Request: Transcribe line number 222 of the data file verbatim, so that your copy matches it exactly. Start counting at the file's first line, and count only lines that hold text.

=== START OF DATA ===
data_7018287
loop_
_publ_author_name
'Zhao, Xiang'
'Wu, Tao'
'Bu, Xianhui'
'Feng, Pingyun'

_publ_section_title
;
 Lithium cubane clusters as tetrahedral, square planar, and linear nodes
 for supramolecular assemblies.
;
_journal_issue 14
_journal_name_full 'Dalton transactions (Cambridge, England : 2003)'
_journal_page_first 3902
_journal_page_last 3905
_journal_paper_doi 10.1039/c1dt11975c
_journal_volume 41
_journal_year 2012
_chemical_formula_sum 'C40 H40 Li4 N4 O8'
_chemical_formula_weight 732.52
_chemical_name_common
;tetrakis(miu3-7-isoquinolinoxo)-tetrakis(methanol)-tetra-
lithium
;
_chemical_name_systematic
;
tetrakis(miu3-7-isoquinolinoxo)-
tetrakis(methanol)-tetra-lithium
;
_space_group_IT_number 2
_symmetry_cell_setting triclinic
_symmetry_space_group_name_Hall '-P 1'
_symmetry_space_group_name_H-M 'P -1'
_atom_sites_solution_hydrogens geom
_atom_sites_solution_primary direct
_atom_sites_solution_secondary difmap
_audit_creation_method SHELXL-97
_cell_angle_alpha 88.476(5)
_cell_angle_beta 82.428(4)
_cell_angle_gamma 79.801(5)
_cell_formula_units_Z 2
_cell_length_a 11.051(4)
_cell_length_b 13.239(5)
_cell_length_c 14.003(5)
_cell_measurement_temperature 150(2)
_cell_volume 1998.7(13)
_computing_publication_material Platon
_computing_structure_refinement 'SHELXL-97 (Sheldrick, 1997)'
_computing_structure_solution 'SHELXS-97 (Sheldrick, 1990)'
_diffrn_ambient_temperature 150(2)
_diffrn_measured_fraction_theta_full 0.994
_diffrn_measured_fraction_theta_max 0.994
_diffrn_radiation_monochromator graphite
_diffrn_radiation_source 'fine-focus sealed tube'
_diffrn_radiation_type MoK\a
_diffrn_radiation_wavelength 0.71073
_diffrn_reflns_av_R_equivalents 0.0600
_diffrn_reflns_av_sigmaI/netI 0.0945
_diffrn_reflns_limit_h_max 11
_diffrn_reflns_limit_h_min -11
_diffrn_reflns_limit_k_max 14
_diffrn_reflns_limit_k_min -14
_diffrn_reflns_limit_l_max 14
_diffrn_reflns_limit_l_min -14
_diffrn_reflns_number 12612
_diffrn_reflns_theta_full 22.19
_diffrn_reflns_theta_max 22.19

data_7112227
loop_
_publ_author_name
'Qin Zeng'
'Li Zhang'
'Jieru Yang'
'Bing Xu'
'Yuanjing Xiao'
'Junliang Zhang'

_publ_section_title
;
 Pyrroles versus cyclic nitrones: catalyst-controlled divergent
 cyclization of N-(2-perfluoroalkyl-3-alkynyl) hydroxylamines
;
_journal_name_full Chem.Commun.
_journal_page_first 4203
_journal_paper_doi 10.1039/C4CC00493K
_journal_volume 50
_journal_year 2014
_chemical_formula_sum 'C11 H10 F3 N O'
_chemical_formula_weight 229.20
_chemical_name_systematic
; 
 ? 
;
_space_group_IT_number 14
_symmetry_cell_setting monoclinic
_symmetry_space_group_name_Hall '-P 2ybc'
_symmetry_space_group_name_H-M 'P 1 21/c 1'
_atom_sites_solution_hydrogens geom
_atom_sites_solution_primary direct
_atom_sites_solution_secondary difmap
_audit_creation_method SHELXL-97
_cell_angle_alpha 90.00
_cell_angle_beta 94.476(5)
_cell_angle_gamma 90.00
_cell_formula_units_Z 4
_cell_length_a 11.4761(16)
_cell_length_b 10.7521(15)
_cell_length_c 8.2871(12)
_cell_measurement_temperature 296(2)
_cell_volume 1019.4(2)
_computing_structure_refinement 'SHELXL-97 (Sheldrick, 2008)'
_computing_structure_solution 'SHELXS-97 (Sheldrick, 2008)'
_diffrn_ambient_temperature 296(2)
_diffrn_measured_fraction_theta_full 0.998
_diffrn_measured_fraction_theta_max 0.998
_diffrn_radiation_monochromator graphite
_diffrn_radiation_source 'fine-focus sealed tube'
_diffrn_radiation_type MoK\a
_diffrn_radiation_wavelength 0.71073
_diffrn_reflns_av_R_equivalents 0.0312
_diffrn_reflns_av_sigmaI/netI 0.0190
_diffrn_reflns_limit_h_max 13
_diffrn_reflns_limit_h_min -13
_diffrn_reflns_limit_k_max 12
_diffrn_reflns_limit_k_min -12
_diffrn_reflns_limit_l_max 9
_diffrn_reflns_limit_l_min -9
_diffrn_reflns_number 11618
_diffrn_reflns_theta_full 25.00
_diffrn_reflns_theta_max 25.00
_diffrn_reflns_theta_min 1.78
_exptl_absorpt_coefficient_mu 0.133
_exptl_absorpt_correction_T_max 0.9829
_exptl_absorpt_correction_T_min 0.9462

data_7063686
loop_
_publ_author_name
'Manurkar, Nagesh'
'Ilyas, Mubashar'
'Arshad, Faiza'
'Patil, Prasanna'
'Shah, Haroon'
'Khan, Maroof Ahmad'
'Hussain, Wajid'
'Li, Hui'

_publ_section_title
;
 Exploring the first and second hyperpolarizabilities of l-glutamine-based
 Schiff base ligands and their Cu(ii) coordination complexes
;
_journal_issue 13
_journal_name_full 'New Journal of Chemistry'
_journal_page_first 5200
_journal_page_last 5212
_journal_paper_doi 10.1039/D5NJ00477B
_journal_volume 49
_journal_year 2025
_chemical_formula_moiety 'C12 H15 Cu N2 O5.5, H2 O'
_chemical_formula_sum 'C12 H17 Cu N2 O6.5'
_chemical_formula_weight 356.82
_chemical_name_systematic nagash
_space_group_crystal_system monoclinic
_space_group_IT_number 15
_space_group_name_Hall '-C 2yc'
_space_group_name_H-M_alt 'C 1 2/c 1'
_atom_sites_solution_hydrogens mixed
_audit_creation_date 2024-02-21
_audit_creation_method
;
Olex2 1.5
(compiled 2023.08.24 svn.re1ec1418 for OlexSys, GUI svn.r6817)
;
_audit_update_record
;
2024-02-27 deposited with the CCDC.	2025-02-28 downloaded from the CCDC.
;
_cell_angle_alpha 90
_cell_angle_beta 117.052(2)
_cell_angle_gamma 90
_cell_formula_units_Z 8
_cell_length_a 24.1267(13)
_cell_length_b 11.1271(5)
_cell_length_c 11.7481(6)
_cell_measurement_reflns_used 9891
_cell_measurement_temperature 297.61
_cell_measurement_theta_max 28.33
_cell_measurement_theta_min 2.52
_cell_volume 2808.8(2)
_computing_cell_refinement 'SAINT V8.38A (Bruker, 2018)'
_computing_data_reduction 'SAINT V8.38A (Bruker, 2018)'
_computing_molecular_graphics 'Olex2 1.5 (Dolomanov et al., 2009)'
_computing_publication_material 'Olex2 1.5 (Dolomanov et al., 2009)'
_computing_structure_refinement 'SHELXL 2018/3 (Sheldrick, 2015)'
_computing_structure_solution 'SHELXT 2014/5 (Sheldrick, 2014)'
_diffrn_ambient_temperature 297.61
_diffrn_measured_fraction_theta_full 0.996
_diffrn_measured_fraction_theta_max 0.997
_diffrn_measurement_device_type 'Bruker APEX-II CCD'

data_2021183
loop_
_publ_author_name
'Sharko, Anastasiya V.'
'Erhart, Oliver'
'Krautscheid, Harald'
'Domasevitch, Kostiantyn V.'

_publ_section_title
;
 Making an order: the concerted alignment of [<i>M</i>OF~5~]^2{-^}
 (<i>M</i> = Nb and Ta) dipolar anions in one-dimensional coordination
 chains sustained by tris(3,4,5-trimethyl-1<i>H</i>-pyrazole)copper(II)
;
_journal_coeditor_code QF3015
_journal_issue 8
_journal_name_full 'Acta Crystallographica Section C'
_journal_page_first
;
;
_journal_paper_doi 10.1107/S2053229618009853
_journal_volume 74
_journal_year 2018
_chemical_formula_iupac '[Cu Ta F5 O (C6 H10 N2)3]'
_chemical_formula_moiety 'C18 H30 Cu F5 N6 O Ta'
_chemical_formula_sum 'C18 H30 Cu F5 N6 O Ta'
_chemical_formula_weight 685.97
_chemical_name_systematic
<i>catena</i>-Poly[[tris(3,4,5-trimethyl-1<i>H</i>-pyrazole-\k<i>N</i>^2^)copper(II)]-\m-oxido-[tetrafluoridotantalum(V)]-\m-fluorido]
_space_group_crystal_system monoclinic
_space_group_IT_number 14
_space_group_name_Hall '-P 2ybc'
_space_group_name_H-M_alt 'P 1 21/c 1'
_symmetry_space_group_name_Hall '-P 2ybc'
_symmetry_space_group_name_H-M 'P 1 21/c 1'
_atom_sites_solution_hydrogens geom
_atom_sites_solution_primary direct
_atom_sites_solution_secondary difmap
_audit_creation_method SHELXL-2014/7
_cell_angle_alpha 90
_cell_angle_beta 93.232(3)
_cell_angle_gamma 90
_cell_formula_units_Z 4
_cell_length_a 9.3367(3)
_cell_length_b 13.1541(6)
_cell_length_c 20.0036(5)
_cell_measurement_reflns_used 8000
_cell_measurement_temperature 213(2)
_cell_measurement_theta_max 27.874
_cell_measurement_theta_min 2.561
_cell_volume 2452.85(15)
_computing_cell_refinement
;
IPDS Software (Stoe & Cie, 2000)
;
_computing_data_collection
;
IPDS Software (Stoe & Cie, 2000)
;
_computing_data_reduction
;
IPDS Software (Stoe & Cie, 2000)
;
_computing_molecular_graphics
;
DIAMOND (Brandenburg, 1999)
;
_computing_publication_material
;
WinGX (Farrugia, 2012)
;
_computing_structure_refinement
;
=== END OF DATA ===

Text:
_chemical_formula_moiety 'C18 H30 Cu F5 N6 O Ta'